Dangerously in love with “The Artist” (2011)

29 November 2011

I’ve fallen so deeply in love with this trailer that I’m afraid I can’t possibly love the real film as much — whenever I manage to see it. The Artist: it’s a silent film about the silent film era! Could there be anything more delightful?

(Don’t you just love his Thin Man-style wire-haired fox terrier?)

It stars Jean Dujardin and Bérénice Bejo, the excellent actors from OSS 117: Cairo, Nest of Spies (the French James Bond spoof, also directed by Michel Hazanavicius), in which Dujardin was so fabulous that he was nominated in the Best Actor category for the César Awards — a rare commendation for a goofy comedy. Both stars and the director have already earned a pile of prizes and nominations for The Artist, including a Best Actor win for Dujardin at Cannes last summer.

I was delighted with OSS 117 back when I watched it one Saturday afternoon with popcorn, and was especially impressed by Dujardin’s innovative, expansive talents. I can’t tell you how many times I’ve now watched this trailer, marveling over his tap dancing chops and light physical comic gifts that never seem too corny. Excuse me for gushing — and believe me when I insist that my effusive love is strongly mitigated by anxiety that the full-length feature can’t possibly live up. Note to self: this is why many professional reviewers don’t watch trailers first.

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9 Responses to “Dangerously in love with “The Artist” (2011)”

  1. JustMeMike Says:

    http://www.nytimes.com/2011/11/28/movies/harvey-weinstein-pushes-the-artist-for-oscar-consideration.html

    Check the above link for The Anatomy of a Scene from yesterday’s NY Times. The keyword is reaction shots…

    jmm

  2. Dienna Says:

    If I didn’t see the 2011 above I would’ve sworn this were actually filmed in the ’20s. They’ve got the look and feel of that era down pat!

    • Didion Says:

      The “anatomy of a scene” that JustMeMike pointed to is a nice, brief, director-led tour of how delightful those early movie cliches can be — in this case, the dialogue and flirtation between two sets of tap shoes. It’s as if Hazanavicius tapped into exactly what I love about classic cinema and came up with new cliches.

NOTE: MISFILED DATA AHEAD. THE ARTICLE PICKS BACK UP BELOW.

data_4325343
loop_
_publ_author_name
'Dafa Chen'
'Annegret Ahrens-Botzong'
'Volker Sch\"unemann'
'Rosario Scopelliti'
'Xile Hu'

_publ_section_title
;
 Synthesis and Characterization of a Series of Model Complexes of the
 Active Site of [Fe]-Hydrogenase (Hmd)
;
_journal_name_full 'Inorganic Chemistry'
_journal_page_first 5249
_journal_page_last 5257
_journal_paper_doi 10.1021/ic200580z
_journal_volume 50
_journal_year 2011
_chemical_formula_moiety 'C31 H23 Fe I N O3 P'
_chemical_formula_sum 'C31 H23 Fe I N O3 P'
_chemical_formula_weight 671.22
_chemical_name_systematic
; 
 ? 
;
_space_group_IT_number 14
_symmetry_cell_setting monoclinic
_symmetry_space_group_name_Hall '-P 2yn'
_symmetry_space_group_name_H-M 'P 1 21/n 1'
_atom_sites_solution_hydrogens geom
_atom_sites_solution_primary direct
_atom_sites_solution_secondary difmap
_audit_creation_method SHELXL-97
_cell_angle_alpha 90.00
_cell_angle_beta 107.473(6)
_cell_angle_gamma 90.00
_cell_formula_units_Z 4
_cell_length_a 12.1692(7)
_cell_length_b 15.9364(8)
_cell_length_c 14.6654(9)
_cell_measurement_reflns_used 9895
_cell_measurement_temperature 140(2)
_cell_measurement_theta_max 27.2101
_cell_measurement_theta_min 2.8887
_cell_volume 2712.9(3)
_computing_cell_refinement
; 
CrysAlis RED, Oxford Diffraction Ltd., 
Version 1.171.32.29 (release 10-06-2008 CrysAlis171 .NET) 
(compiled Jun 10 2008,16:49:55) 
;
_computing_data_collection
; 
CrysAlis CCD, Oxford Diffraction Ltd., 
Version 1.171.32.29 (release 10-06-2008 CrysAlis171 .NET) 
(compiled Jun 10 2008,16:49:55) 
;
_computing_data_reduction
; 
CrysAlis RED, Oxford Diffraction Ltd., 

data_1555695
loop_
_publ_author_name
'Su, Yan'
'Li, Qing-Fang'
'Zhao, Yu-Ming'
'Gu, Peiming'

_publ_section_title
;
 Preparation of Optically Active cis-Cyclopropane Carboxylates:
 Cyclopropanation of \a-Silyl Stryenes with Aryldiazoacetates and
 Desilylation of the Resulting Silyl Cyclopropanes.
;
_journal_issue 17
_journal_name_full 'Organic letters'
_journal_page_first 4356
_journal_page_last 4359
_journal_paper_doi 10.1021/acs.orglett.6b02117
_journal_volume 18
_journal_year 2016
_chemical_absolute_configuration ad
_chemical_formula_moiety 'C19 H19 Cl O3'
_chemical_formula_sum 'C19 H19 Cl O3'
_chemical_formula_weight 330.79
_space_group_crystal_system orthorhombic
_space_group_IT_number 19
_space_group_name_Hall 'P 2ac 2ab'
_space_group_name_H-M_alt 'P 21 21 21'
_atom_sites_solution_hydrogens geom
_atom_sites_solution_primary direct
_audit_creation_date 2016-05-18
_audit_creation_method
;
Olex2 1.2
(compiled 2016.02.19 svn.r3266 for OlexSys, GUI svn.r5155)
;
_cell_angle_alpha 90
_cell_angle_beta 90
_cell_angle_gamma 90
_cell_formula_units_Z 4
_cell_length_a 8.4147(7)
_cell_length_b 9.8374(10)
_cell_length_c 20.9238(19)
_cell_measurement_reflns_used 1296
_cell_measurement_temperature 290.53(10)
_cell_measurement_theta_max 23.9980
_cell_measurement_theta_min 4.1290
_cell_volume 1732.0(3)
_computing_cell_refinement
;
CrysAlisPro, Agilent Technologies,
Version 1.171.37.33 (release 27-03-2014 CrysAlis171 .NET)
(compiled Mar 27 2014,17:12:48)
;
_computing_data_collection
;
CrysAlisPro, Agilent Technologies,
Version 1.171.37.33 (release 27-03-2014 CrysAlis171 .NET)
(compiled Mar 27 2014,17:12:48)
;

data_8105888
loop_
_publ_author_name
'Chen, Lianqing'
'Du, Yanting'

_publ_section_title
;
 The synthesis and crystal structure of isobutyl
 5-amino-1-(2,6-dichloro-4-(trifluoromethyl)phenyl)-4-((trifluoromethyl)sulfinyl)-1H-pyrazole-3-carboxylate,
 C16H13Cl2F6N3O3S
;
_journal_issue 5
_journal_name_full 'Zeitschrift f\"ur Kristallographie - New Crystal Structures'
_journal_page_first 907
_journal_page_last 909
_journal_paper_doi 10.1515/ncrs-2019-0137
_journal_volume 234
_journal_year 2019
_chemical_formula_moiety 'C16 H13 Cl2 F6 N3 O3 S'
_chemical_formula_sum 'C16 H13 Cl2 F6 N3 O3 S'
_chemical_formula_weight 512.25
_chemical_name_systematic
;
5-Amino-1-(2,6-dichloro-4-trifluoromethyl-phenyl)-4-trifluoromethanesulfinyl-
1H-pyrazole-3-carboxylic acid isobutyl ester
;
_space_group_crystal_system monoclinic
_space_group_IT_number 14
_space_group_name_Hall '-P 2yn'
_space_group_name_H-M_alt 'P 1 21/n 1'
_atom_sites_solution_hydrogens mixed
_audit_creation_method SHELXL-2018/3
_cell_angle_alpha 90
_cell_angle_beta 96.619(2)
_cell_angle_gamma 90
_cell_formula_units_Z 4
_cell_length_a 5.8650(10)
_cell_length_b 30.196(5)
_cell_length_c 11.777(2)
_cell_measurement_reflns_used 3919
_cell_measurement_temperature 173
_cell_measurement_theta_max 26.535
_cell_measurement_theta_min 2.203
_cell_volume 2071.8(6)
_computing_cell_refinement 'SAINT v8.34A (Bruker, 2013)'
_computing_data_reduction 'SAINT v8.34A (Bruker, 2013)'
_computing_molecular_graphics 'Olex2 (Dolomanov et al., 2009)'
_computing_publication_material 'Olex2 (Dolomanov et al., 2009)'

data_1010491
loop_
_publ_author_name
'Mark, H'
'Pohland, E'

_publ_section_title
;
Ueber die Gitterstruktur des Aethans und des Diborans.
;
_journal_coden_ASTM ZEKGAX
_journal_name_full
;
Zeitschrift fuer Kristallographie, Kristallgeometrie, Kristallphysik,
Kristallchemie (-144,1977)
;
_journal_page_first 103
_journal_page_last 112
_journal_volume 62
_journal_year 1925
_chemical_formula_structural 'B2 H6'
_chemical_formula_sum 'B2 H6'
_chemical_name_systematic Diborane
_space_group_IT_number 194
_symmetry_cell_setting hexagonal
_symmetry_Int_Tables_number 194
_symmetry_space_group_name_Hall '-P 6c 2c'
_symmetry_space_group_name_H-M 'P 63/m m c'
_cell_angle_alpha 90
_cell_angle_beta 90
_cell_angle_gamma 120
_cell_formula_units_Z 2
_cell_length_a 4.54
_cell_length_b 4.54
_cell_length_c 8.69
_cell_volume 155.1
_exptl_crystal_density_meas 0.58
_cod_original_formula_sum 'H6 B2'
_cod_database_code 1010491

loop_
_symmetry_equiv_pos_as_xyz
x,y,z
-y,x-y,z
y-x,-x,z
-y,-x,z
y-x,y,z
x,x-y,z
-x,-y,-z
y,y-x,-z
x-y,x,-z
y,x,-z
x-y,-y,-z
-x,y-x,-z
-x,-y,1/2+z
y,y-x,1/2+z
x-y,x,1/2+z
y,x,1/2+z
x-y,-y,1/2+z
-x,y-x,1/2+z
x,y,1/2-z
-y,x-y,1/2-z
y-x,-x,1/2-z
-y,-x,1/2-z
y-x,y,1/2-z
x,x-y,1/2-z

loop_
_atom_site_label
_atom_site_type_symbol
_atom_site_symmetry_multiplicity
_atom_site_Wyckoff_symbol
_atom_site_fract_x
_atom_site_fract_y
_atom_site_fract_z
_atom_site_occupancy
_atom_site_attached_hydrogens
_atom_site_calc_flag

3. I too fell in love with the trailer, and I watched it multiple times before I actually got to see the film a couple days ago. The Artist met and even exceeded my high expectations for it. I hope you enjoy it when you have the chance to see it.

    • Didion Says:

      Oh thank you, thank you for letting me know! I’m still thinking I need to scale back expectations, but overall I can’t imagine a nicer winter treat than this film. (And how lucky are you, living in one of those rare places where it’s already been released? I expect to see it around Christmas if I’m lucky.)

  4. Frank Says:

    I thought you might be interested in these interviews about the making of The Artist. I am reserving judgement on what else to post here until I’ve seen the film and read your review… but I have a feeling “sitting between Penelope Miller and Peppy Miller will be a bumpy ride.”

    http://www.aspenfilm.org/index.php/events/aspen-filmfest/423-cinefile-the-artist

    • Didion Says:

      Attention, everyone: Frank has found a terrific, meaty series of interviews here. If you’re not afraid to develop a huge crush on director Michel Hazanavicius and ramp up your expectations for the film to dangerously high levels, pay attention: these are interviews with individuals who seriously love film.

      Dujardin and Bejo learned to tap dance that convincingly in four months??


  5. […] I giggled from the film’s very earliest silly moments. I found myself so attached to Uggie, the dog, that I considered getting a dog. And I cried: the big melodramatic moment came and I was truly moved, with big affectionate tears running down my face. What a relief: after watching the trailer approximately 30 times, I had fretted the full-length film couldn’t live up. […]


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